While I often find them in the wild, I’ve also seen them at plant nurseries and they’re common shade shrubs planted against the houses in the nearby suburbs.
Similar Edible Species: Potentially anything with red berries, but honestly, I can’t think of really anything edible that looks like February Daphne.
The picture is of the early spring flowers for now, I’ll add in the bright red berries later when they emerge in the late summer/fall.
Mistletoe, American (Phoradendron leucarpum)
American Mistletoe is also known as Oak Mistletoe, Hairy Mistletoe, Eastern Mistletoe, and False Mistletoe is the mistletoe that is commonly used for decoration at Christmas in the US. It is a semi-parasitic shrub growing on trees. The flower is inconspicuous and produces a white berry.
The berries are covered with a sticky substance that is poisonous to humans but loved by birds. Symptoms include stomach and intestinal irritation with diarrhea, vomiting, difficulty breathing, lowered blood pressure, and slow pulse.
Native to North America spanning the Midwest to Eastern US (Range Map)
(Another species known as European Mistletoe (Viscum album) is native to Europe and is also toxic.)
Similar Edible Species: None that I know of.
Moonseed (Menispermum canadense)
Moonseed also called Common Moonseed, Canadian Moonseed or Yellow Parilla is named after the shape of the seed which looks like a crescent moon. Grows in moist woods, thickets, and stream banks. It is a climbing vine with small, greenish-white flowers. Fruit ripens in September and is blue to black in color with a whitish-powdered bloom.
Native to Canada and the US spanning from the Midwest to Eastern US and Canada (Range Map)
All plants are poisonous, and there have been reported deaths as a result of eating Moonseed. It supposedly has a rank taste that’s unpleasant, which in theory should stop children from ingesting it…but that’s not always the case.
The vining plant looks just a bit like wild grapes, with large vaguely grape-ish leaves and clusters of fruit. The resemblance is only slight if you’re looking closely, but it could be a problem if you’re harvesting wild grapes quickly without paying attention (or with children helping).
Seeds of moonseed are crescent-shaped, thus the name, while the seeds of wild grapes are round.
Similar Edible Species: This honestly looks an awful lot like wild grapes, and it’d be easy enough to confuse them if they were vining together and you weren’t paying attention. I haven’t actually seen these in the wild (yet), but I’m always on the lookout.
Nightshade, Bittersweet (Solanum dulcamara)
Bittersweet nightshade is a vining species in the Solanaceae family. Some of the common names you might recognize are bittersweet, bitter nightshade, scarlet berry, trailing bittersweet, and woody nightshade.
It’s native to Europe and Asia, but it’s naturalized throughout a majority of North America. You can find it in most states except for southern states, Alaska, and Hawaii. (Range Map)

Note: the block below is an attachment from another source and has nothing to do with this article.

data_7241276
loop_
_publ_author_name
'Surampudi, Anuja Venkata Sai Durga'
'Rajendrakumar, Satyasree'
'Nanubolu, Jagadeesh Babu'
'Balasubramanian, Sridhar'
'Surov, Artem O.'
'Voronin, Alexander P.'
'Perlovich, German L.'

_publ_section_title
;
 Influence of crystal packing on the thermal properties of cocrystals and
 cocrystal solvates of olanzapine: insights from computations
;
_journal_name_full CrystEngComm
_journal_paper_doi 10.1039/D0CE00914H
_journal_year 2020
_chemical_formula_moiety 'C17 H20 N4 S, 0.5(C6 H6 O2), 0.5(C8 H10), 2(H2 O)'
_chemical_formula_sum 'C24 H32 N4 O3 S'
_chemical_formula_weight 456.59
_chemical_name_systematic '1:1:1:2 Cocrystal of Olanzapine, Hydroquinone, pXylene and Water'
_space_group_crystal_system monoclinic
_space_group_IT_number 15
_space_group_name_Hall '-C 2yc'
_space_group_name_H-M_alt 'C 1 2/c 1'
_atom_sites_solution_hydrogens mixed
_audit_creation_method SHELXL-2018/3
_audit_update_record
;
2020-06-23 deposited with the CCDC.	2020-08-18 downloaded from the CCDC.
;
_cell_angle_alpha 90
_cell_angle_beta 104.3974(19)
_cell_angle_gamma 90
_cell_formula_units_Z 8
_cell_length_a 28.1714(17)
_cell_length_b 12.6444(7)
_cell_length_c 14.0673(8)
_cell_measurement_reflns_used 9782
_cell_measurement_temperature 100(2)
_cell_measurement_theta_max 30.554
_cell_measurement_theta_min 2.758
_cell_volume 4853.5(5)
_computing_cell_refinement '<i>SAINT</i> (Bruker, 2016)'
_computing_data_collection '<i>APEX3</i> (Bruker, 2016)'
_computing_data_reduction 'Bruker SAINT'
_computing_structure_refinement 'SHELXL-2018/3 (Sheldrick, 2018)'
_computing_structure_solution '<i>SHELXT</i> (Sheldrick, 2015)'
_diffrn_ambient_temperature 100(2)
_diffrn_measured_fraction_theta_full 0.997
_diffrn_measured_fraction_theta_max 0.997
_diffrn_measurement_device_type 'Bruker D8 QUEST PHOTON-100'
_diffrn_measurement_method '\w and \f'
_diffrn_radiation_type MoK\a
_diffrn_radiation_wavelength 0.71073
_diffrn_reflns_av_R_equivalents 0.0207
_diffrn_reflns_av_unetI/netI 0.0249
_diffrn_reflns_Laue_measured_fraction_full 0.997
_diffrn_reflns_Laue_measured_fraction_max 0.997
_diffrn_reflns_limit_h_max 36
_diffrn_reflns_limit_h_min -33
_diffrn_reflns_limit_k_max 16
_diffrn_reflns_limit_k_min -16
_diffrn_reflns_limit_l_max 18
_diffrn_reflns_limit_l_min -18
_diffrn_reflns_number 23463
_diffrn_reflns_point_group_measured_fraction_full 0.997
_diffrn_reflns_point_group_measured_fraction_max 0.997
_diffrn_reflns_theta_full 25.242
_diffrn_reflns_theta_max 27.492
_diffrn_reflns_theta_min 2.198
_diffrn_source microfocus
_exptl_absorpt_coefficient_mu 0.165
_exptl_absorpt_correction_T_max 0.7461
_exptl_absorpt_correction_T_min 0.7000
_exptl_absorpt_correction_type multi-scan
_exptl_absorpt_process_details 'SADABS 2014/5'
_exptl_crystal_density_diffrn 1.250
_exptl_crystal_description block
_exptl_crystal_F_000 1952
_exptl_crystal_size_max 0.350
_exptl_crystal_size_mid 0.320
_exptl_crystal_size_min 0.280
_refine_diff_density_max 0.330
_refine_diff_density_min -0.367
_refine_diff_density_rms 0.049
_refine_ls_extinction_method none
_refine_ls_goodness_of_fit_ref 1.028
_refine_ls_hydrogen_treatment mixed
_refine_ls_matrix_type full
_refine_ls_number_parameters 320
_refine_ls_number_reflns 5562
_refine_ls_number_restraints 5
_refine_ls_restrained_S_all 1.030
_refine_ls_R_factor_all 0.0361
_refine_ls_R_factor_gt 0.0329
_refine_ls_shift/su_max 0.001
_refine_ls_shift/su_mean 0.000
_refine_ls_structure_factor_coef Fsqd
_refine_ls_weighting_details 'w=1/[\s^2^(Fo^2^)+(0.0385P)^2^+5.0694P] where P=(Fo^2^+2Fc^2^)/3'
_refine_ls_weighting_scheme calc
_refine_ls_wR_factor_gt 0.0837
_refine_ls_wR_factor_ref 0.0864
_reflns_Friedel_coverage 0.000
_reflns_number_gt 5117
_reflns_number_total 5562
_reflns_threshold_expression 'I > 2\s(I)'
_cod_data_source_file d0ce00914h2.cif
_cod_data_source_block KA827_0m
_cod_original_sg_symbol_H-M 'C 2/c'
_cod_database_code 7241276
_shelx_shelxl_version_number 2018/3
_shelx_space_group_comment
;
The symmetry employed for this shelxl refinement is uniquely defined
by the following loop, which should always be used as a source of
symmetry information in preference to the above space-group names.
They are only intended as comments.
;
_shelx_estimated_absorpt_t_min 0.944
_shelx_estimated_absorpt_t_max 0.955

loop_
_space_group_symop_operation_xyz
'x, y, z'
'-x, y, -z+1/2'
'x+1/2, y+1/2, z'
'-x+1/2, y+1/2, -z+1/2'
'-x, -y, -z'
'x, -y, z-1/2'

Bittersweet nightshade is a perennial vine or semi-woody shrub that loves to grow near creeks, wetlands, field edges, and roadsides.
This plant has leaves that are dark green to purple-tinged. From May to September, bittersweet nightshade produces star-shaped, purple flowers with stamens and a prominent yellow cone. After the flowers fall off the plant, round or egg-shaped berries appear, starting as green and ripening to a bright red.
All parts of the bittersweet nightshade plant are poisonous to people, pets, and livestock. It’s important to note that this isn’t the same plant as the deadly nightshade or belladonna. It’s not as poisonous, but it has caused the loss of pets and death in children who eat the berries.
In general, bittersweet nightshade has a nasty scent that causes animals to avoid eating it. This plant contains solanine, which is the toxin also found in other members of the nightshade family. Keep your family and pets clear of this plant.
Similar Edible Berries: Bittersweet nightshade looks similar to highbush cranberries, though highbush cranberry contains one large seed (and bittersweet nightshade has many small seeds, like a tomato). To make it more confusing, it’s not unusual for this plant to vine up in highbush cranberry shrubs. I’ve actually found the berries vined together, and ripe at the same time.
Poison Sumac Berry (Toxicodendron vernix)
Poison Sumac is a plant that grows throughout North America, cousin to the better-known poison ivy. These small trees reach up to 30 feet tall and have pinnate leaves that look like a feather.
Poison sumac grows throughout eastern North America. (Range Map) It’s a plant that loves wet areas; it grows around streams and swamps.
These trees also produce a berry-like fruit that grows in loose clusters. Poison sumac berries are white, measuring 4-5 millimeters across. These berries droop down from small stems, but the berries are separated and not fused.
When coming in contact with the plant, poison sumac often causes skin irritation, but the berries are particularly toxic because of the compound called urushiol. This compound is found throughout the plant, but it can cause severe damage to your lungs.
Eating a few berries won’t kill you, but it’ll cause nausea, vomiting, respiratory problems, and overall unease.
(I’ve yet to come across these, so no picture, unfortunately.)